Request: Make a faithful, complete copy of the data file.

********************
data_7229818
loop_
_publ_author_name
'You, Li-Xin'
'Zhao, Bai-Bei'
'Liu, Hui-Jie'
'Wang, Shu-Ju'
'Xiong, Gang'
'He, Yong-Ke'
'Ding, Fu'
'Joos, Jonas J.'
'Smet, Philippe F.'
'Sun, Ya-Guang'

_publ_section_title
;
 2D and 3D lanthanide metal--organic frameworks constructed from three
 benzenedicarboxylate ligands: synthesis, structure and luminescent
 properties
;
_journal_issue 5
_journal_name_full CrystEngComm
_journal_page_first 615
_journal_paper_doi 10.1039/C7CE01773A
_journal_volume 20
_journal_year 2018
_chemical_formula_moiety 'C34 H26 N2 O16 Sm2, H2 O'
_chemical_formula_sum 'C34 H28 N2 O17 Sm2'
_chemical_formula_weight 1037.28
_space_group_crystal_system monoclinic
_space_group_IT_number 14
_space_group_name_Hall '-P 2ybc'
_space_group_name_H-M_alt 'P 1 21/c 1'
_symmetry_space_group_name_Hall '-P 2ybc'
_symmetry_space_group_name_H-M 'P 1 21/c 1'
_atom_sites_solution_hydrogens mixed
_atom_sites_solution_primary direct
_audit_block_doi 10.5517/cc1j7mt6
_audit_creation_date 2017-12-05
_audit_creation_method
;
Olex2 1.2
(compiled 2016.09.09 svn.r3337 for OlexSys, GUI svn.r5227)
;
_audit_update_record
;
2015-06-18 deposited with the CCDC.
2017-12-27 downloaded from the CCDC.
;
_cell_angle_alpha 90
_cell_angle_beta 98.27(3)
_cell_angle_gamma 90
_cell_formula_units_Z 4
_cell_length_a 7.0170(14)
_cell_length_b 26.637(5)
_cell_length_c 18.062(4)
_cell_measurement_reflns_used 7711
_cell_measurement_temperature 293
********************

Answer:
data_7229818
loop_
_publ_author_name
'You, Li-Xin'
'Zhao, Bai-Bei'
'Liu, Hui-Jie'
'Wang, Shu-Ju'
'Xiong, Gang'
'He, Yong-Ke'
'Ding, Fu'
'Joos, Jonas J.'
'Smet, Philippe F.'
'Sun, Ya-Guang'

_publ_section_title
;
 2D and 3D lanthanide metal--organic frameworks constructed from three
 benzenedicarboxylate ligands: synthesis, structure and luminescent
 properties
;
_journal_issue 5
_journal_name_full CrystEngComm
_journal_page_first 615
_journal_paper_doi 10.1039/C7CE01773A
_journal_volume 20
_journal_year 2018
_chemical_formula_moiety 'C34 H26 N2 O16 Sm2, H2 O'
_chemical_formula_sum 'C34 H28 N2 O17 Sm2'
_chemical_formula_weight 1037.28
_space_group_crystal_system monoclinic
_space_group_IT_number 14
_space_group_name_Hall '-P 2ybc'
_space_group_name_H-M_alt 'P 1 21/c 1'
_symmetry_space_group_name_Hall '-P 2ybc'
_symmetry_space_group_name_H-M 'P 1 21/c 1'
_atom_sites_solution_hydrogens mixed
_atom_sites_solution_primary direct
_audit_block_doi 10.5517/cc1j7mt6
_audit_creation_date 2017-12-05
_audit_creation_method
;
Olex2 1.2
(compiled 2016.09.09 svn.r3337 for OlexSys, GUI svn.r5227)
;
_audit_update_record
;
2015-06-18 deposited with the CCDC.
2017-12-27 downloaded from the CCDC.
;
_cell_angle_alpha 90
_cell_angle_beta 98.27(3)
_cell_angle_gamma 90
_cell_formula_units_Z 4
_cell_length_a 7.0170(14)
_cell_length_b 26.637(5)
_cell_length_c 18.062(4)
_cell_measurement_reflns_used 7711
_cell_measurement_temperature 293